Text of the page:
The famous Jaffa Gate in Jerualem has a more abstract equivalent in Tel Aviv-Jaffa. Right at the former border between the Jewish settlement of Tel Aviv and the ancient town of Jaffa there are today two remarkable structures in the cityscape of Tel Aviv-Jaffa. There is the Hasan Bek Mosque, now surrounded by a huge parking space and a series of high-rise hotels; and there is the abandoned Dolphinarium, the only big structure located directly at the beach in the city. Lying on the opposite sides of the main motor artery along the beach, both are situated where once Menshiyeh, the northern Arab suburb of Jaffa, met the new Jewish settlement of Ahuzat Bayit, what later became Tel Aviv. Walking or driving from the city centre or the beaches towards Jaffa, the two structures symbolise the transition from Tel Aviv proper into a border-zone between Tel Aviv and Jaffa. The interplay between architecture and border-space, particularly in this area, has been addressed by Tali Hatuka and Rachel Kallus.
The Hasan Bek Mosque was built in 1916, in a time when Tel Aviv, founded seven years earlier, set out to grow considerably. The building site was certainly not chosen by chance but to put down a marker of Arab presence in the northern fringes of Jaffa, where the newly build Jewish settlement was about to expand. In the period of conflict before the 1948 war, the mosque was used by Arab snipers as a fighting platform, underlining the area´s characteristic as a contested border zone. After the Jewish victory in the war, Arabs were expelled from Menshiyeh. Plans of modernisation and, concomitantly, Jewish nationalisation of the land were made and the old Arab structures of the quarter were razed in the 1960s and 70s. But the mosque remained as an architectural remnant. Today, the area is dominated by the mentioned parking spaces, a large park that is a popular leisure space with both Arabs and Jews, and high-rise hotels. There is also an entirely misplaced commercial centre, once intended to bring the CBD to the area. But by doing so, it cutted off ties between Tel Aviv and Jaffa. The existenc of the mosque is clearly disregarded in all this. Nimrod Luz places this exceptional location of the sacred site next to the wider geo-political conflict by seeing “the mosque within a dynamic boundary between two ethnonational communities and their struggle to dominate the same geographic space.”
The Dolphinarium, located opposite to the mosque and directly at the seashore, was opened in 1981 and was meant to be a recreational facility, the `blue-and-white Disneyland´. Due to a misjudgement of the economic viability of such a project and difficulties with the investors, the complex was closed after only four years in operation in 1985. Several attempts to rebrand it failed. It´s sad history peaked by a deadly suicide-bombing, which killed 21 young women and men and wounded over 100 more in 2001. The victims were queuing for a night out in the club into which the dolphinarium had been turned, and the attack was one of the most harmful in the history of the Arab-Israeli conflict. These days the building is in decay, but plans to demolish it were postponed due to differing opinions about the future of the structure and the site. As it is privately owned, the city would have to offer significant compensation for the owner. There is talk about a piece of land nearby that can be developed (and turned into massive profit).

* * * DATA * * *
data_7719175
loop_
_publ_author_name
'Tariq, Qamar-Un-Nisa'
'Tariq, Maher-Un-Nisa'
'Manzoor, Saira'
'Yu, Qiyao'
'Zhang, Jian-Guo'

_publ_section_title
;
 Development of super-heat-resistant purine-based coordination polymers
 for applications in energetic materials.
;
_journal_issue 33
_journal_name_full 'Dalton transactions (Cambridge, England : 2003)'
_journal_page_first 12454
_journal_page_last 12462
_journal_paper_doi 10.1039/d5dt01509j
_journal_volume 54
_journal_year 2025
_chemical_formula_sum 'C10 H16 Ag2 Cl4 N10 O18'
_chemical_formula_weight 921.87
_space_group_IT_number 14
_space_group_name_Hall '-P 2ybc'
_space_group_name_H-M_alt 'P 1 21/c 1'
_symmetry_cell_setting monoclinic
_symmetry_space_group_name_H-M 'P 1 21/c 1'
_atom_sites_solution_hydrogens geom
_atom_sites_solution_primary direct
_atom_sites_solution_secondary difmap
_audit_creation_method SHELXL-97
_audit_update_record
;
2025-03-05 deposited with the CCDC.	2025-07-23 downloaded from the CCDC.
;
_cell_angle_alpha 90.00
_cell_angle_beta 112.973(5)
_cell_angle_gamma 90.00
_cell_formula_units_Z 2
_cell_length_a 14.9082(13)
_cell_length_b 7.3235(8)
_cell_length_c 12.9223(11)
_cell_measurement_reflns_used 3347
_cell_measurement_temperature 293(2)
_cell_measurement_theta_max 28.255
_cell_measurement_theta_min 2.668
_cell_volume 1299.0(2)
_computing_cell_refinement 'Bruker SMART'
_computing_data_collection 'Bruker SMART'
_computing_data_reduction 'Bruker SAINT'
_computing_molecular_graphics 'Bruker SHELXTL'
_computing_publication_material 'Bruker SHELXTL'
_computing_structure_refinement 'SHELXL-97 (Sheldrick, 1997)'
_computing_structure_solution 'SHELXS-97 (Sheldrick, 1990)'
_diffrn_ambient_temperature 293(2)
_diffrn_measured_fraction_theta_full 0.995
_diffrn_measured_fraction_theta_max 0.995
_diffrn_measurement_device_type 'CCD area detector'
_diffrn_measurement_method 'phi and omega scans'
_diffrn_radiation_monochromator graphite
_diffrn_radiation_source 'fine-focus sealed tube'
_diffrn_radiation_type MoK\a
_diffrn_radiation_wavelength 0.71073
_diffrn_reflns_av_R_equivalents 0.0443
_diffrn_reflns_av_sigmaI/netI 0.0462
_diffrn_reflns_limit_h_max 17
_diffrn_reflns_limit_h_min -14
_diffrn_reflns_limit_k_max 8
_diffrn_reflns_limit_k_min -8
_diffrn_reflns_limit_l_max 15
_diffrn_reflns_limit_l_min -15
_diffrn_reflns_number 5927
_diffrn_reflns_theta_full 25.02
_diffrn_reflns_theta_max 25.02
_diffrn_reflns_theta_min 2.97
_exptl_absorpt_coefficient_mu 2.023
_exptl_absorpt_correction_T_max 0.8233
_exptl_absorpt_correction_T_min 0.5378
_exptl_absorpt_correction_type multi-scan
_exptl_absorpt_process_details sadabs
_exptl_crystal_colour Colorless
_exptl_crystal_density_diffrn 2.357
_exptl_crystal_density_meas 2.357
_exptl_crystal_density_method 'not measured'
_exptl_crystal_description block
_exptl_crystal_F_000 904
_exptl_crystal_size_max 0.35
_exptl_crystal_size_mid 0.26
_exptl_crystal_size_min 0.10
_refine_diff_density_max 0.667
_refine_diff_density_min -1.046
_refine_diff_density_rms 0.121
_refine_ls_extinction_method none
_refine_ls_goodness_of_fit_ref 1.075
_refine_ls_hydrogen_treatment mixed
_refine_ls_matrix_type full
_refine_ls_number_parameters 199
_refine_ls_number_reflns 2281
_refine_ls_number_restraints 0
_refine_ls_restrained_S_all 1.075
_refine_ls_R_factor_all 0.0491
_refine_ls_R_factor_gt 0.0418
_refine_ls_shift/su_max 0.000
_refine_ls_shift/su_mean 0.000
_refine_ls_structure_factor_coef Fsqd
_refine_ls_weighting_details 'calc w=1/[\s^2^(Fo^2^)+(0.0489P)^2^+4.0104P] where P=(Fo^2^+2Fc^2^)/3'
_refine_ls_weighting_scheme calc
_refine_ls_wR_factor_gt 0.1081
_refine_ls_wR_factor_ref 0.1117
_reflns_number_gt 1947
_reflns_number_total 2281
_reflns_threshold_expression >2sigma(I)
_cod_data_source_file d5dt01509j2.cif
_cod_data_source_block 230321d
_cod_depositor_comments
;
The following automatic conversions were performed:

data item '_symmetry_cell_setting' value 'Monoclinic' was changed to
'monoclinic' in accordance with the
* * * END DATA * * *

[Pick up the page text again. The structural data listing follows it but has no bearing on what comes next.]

The immediate connection to the adjacent mosque with regard to the bombing is that the day after the attack, Jewish demonstrators gathered around the mosque, partly violently protesting against – the symbol of – Palestinian presence in the area. Only one in a series of incidents putting pressure on the Muslim community running the mosque. Luz, writing about this `Hassan Bek mosque conflict´, states that “[t]he symbolic meanings of this act are readily apparent. The rioters wanted to annihilate the mosque by breaching its sacred boundaries and eliminating as much of its physical attributes as possible. But by this very act they did nothing but reify its sociospatial boundaries […].”
Now these historic facts are interesting, but what I would like to highlight is that there obviously was and still is an atmosphere of contestation in this border-zone between parts of a rather uncomfortably (and unilaterally) unified city, mirroring a conflict that by far exceeds the urban limits of Tel Aviv-Jaffa. The razed quarter of Arab-Menshiyeh with the Mosque as the only remnant, the Dolphinarium and the whole surroundings represent a noticeable wound in the urban fabric and the authorities seem not to know what to do with it. The two structures are only symbols and not really a gate towards Jaffa, but a zone of uncertainty. This socio-spatial setting can therefore be seen as yet another scale of the bigger geo-political situation. Or, as emphasised by Hatuka and Kallus, that “the border between Tel Aviv and Jaffa is affected by the unstable geo-political situation of their undefined national borders. Hence, although defined as a concrete physical place and connected to architectural practice and everyday lived experience, the border between Tel Aviv and Jaffa is altered according to political events at the national level.” Once again, borders are folding into the microcosms of urbanity.
 Hatuka, T, Kallus, R 2006, Loose ends: the role of architecture in constructing urban borders in Tel Aviv–Jaffa since the 1920s, in: Planning Perspectives 21(1)
 Luz, N 2008, The politics of sacred places: Palestinian identity, collective memory, and resistance in the Hassan Bek mosque conflict, in: Environment and Planning D-Society & Space 26(6)
 Luz 2008, p 1038
 Luz 2008, p 1037
 Hatuka & Kallus 2006, p 24
All rights reserved: Sigi Atteneder, 2013